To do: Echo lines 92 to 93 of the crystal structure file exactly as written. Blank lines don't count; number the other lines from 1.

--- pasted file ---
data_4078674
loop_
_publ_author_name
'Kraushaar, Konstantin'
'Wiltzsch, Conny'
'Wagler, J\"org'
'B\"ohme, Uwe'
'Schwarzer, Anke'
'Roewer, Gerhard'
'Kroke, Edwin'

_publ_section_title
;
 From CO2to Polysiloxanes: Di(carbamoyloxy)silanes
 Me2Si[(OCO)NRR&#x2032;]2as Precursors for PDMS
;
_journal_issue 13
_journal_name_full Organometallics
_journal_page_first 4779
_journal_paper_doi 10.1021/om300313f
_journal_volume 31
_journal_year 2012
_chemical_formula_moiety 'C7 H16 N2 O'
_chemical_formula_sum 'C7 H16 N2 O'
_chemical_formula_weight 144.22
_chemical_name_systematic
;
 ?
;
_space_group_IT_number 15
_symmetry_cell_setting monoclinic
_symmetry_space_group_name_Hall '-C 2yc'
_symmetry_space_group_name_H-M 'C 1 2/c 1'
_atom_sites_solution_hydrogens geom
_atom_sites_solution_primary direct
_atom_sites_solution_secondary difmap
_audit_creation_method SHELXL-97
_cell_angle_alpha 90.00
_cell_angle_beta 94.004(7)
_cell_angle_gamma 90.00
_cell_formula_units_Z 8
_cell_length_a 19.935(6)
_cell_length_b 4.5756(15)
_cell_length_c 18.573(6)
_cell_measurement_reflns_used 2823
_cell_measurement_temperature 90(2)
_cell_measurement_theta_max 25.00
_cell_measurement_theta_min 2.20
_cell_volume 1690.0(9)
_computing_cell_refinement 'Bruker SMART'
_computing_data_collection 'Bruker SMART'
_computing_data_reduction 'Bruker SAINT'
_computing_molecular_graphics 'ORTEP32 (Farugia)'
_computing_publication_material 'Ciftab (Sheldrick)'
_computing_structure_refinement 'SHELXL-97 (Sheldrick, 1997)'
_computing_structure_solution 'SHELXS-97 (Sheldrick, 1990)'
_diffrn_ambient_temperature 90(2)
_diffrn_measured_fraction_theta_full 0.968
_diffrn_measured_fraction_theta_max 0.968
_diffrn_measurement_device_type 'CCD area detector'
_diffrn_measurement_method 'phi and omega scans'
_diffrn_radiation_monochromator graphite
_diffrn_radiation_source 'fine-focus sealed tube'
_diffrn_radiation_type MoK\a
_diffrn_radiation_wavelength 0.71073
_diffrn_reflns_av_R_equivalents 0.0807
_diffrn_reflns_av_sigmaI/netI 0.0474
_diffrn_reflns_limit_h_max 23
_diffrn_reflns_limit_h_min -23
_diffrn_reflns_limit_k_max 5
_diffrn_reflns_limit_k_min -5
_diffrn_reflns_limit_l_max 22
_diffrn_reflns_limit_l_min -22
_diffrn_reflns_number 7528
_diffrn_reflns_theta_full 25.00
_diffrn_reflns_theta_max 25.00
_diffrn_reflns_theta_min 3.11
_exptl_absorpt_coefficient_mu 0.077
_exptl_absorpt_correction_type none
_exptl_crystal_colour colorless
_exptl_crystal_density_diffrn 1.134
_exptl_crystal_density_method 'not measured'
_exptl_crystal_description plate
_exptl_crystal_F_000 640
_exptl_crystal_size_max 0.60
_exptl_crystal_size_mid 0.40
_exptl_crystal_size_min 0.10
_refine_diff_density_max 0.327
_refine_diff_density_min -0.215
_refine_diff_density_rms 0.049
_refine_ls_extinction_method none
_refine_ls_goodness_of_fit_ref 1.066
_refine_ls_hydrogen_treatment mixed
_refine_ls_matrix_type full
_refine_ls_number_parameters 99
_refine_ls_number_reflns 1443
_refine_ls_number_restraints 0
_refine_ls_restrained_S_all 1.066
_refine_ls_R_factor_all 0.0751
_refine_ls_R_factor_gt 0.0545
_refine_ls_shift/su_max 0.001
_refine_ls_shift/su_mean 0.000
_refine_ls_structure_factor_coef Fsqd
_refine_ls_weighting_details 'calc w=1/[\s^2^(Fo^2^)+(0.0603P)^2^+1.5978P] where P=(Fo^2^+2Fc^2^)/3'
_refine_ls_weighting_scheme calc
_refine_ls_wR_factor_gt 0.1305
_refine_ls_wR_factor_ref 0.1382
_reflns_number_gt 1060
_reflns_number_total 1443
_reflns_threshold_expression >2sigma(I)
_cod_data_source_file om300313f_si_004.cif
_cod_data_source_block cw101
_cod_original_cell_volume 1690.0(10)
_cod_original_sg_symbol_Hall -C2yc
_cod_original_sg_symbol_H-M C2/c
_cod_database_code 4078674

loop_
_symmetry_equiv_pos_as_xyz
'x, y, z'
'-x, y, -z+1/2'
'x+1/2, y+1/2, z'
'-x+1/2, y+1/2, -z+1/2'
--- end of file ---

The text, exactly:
_refine_ls_hydrogen_treatment mixed
_refine_ls_matrix_type full